Honey, please bee serious

Approximately 25K-30K honeybees extracted from Fabius Township outbuilding

FABIUS TOWNSHIP — Beekeepers Marshall Beachler and Charlotte Hubbard, with assistance from two Chicago-based beekeepers and Fabius Township Trustee Cliff Maxwell, extracted 25,000 to 30,000 honeybees from the outbuilding of Fabius Township Hall, and rehomed them at Corey Lake Orchards in Three Rivers, over the course of two days beginning on Friday, May 12.
“We were made aware of the honeybees in the outbuilding of the Fabius Township Hall last fall,” Hubbard said. “Rehoming them then would’ve likely been fatal; the weather would likely not have allowed them to rebuild what they needed for winter in a new location.
“Township personnel agreed with our plan to attempt a rehoming if they made it through the winter. With about 40 percent overwintering loss of bee colonies in Southwest Michigan, there was a good chance they wouldn’t make it.”
Beachler and Hubbard, who are married, have been doing “extractions” or “cut-outs” for “about four years now,” helping people in what Hubbard calls untenable situations — “people with fatal allergies to stinging insects, small children or animals playing nearby, and sometimes, even honey leaking into their homes.”
Hubbard said the honeybees they extracted on Friday had likely been in the outbuilding for three-to-four years.
“Based on what was discovered within the walls, the beekeepers suspect bees had lived there for three-to-four years, although likely not the same colony,” she said. “There was both the current nest, and an older, now unoccupied nest.”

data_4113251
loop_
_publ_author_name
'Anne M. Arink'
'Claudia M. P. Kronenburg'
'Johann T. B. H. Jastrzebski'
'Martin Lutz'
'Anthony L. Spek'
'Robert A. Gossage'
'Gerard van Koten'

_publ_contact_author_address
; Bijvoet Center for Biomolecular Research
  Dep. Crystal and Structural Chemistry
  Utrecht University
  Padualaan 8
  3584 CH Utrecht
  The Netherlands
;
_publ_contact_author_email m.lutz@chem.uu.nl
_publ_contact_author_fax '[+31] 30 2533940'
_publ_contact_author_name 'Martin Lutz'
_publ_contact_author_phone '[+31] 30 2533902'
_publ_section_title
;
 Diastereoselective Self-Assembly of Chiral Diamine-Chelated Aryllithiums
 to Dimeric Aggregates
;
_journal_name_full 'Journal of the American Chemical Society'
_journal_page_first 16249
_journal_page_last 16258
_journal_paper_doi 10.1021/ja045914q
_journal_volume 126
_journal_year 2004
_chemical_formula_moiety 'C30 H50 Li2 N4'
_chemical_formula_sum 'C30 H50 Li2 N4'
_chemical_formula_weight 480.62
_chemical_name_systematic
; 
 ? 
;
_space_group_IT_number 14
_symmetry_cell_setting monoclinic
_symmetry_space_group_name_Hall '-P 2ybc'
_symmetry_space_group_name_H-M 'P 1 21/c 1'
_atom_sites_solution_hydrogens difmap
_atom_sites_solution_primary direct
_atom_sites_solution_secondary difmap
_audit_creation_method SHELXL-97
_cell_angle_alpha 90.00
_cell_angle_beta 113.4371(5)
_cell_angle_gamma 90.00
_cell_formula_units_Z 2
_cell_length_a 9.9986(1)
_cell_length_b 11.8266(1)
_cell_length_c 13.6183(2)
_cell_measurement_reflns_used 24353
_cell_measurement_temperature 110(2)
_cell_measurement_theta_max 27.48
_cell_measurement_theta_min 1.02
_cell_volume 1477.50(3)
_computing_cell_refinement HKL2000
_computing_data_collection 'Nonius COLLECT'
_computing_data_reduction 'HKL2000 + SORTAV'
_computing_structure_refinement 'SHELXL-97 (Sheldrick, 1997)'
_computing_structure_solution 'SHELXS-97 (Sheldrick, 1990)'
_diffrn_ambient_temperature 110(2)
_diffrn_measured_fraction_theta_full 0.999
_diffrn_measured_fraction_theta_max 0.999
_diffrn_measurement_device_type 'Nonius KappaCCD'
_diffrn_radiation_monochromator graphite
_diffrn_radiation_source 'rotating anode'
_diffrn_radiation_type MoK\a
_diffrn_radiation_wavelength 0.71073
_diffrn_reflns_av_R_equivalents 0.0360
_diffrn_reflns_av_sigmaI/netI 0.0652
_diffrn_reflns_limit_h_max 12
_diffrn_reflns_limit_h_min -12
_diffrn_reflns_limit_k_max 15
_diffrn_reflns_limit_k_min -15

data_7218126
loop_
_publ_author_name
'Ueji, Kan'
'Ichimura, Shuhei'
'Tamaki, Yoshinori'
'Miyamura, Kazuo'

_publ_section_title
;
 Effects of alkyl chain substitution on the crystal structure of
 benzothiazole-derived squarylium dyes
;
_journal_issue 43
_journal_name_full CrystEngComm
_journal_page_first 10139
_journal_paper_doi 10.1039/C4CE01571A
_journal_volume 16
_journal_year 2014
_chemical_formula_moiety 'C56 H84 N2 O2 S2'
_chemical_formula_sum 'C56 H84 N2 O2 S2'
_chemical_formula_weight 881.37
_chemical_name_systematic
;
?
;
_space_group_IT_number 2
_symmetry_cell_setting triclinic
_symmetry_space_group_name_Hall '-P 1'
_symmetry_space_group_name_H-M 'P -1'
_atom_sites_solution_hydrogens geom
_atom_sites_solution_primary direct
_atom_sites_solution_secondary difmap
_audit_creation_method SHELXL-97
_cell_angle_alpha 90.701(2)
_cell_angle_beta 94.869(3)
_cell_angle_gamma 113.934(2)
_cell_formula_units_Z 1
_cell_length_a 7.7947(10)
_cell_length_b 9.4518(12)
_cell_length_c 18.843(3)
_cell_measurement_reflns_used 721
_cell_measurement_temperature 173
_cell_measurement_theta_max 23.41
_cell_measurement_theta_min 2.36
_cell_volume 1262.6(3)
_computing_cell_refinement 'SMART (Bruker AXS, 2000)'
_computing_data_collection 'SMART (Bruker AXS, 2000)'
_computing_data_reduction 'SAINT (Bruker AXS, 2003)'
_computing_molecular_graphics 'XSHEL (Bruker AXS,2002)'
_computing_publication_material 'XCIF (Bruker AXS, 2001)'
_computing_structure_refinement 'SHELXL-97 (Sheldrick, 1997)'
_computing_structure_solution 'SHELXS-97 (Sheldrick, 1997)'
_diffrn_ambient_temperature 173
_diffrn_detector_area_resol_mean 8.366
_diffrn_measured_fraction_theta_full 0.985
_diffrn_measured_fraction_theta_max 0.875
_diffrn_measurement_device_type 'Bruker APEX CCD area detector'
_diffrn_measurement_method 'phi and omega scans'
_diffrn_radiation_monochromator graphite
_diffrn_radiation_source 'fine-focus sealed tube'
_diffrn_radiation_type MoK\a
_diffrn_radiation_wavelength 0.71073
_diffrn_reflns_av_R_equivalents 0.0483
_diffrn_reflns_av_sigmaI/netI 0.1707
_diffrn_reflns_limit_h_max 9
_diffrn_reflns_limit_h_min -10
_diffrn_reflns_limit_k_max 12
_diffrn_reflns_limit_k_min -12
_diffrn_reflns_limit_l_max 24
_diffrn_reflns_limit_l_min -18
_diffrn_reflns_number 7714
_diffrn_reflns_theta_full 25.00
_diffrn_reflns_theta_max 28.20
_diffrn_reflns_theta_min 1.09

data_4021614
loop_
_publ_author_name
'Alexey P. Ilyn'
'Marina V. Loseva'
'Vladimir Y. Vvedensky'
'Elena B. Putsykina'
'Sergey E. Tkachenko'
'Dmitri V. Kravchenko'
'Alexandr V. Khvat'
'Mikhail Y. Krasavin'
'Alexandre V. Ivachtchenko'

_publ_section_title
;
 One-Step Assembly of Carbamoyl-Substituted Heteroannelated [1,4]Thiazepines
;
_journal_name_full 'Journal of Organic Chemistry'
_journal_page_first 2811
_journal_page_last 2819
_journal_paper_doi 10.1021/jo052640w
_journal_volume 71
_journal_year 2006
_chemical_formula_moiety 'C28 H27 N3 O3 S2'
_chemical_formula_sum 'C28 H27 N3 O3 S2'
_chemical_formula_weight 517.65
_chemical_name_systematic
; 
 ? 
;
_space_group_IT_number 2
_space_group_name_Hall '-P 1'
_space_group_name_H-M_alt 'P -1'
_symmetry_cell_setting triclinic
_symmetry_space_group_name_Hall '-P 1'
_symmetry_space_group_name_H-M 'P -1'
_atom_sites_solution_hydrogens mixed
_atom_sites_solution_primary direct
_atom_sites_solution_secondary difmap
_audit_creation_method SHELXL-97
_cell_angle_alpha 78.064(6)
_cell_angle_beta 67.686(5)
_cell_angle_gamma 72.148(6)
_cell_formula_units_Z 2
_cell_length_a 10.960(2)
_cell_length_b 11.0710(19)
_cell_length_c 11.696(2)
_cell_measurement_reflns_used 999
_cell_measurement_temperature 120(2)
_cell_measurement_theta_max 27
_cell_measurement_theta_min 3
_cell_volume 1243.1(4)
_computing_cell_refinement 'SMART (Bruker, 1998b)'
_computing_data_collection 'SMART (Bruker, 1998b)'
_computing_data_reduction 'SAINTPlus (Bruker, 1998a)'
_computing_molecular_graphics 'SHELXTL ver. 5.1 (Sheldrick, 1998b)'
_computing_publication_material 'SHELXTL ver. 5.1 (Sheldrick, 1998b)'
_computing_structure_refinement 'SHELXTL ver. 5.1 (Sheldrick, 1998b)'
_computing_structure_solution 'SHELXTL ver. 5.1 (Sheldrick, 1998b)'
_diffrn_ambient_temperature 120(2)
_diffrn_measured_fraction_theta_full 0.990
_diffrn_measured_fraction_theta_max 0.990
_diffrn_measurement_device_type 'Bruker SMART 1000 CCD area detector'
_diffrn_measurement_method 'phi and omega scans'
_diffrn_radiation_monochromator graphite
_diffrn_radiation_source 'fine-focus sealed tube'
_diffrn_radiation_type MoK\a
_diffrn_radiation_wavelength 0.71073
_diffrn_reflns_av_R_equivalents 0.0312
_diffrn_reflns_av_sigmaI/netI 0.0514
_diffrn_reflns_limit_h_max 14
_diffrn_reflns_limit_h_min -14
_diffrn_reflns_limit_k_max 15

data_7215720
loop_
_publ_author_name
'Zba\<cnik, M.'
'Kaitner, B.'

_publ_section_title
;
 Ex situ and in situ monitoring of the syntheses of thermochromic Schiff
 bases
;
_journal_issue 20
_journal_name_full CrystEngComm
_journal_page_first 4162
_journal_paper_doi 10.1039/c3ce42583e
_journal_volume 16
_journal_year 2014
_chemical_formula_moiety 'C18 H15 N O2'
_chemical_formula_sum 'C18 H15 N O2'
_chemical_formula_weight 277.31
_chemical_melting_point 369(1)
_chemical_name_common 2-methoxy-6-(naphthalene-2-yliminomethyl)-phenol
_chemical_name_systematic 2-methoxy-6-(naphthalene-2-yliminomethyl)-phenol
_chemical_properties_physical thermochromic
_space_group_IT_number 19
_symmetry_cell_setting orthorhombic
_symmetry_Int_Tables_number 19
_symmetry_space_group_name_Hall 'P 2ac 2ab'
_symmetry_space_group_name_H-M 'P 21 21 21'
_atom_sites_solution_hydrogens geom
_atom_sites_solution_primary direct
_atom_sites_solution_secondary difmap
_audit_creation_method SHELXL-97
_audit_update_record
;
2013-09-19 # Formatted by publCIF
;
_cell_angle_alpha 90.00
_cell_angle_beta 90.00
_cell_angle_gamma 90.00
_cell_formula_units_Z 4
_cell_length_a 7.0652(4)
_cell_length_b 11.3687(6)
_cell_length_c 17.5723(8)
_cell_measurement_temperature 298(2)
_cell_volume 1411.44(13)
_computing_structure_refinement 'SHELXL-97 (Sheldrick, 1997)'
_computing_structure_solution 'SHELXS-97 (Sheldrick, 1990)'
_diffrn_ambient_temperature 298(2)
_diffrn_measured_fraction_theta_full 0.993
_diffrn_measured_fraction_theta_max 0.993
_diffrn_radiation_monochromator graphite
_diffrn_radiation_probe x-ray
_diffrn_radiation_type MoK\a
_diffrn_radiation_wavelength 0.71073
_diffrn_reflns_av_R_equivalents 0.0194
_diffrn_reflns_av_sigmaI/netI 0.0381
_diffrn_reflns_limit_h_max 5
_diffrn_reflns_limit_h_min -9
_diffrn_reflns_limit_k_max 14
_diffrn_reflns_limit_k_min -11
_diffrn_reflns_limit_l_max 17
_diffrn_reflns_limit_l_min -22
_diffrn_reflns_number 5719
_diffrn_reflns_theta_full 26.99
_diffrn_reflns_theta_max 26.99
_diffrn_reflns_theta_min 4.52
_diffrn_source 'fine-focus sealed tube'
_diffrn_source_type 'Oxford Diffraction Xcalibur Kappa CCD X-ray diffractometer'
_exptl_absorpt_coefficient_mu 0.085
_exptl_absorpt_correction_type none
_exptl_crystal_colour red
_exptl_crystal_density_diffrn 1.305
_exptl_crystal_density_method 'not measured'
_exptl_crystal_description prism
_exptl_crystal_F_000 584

Hubbard said last weekend’s extraction was the cleanest removal she and Beachler have ever done.
“There was very little honey as it is still early in spring build-up, and the bees were stunningly gentle. Based on the amount of developing brood, the population was within a few weeks of growing sizably toward its summer peak of about 50,000.”
Hubbard said she and her husband have removed honeybees from a dormitory, an apartment complex, porches, garages and several older homes, a service they provide for free.
“Simply killing honeybees in a structure doesn’t eliminate the problem,” Hubbard said. “There’s usually a massive build-up of honey and wax in their nest. Once the bees are killed off and unable to defend the nest, what’s left behind will attract rodents and other insects.
“And unless the cavity is cleaned out and sealed off, it will be attractive to future swarms looking for a home. Plus, the world needs honey bees.”
Hubbard and Beachler manage two to three dozen colonies, and mentor other beekeepers on sustainable beekeeping. Hubbard speaks and trains nationally on honeybees, and has written two books about bees, including an informative children’s book.
Some of the couple’s colonies are located at Corey Lake Orchards, where the bees from Friday’s extraction were transported. Hubbard said Corey Lake’s operation is largely dependent “on pollinators for most of the fruits and vegetables they raise,” so “they were happy to give (the bees) a new home.”

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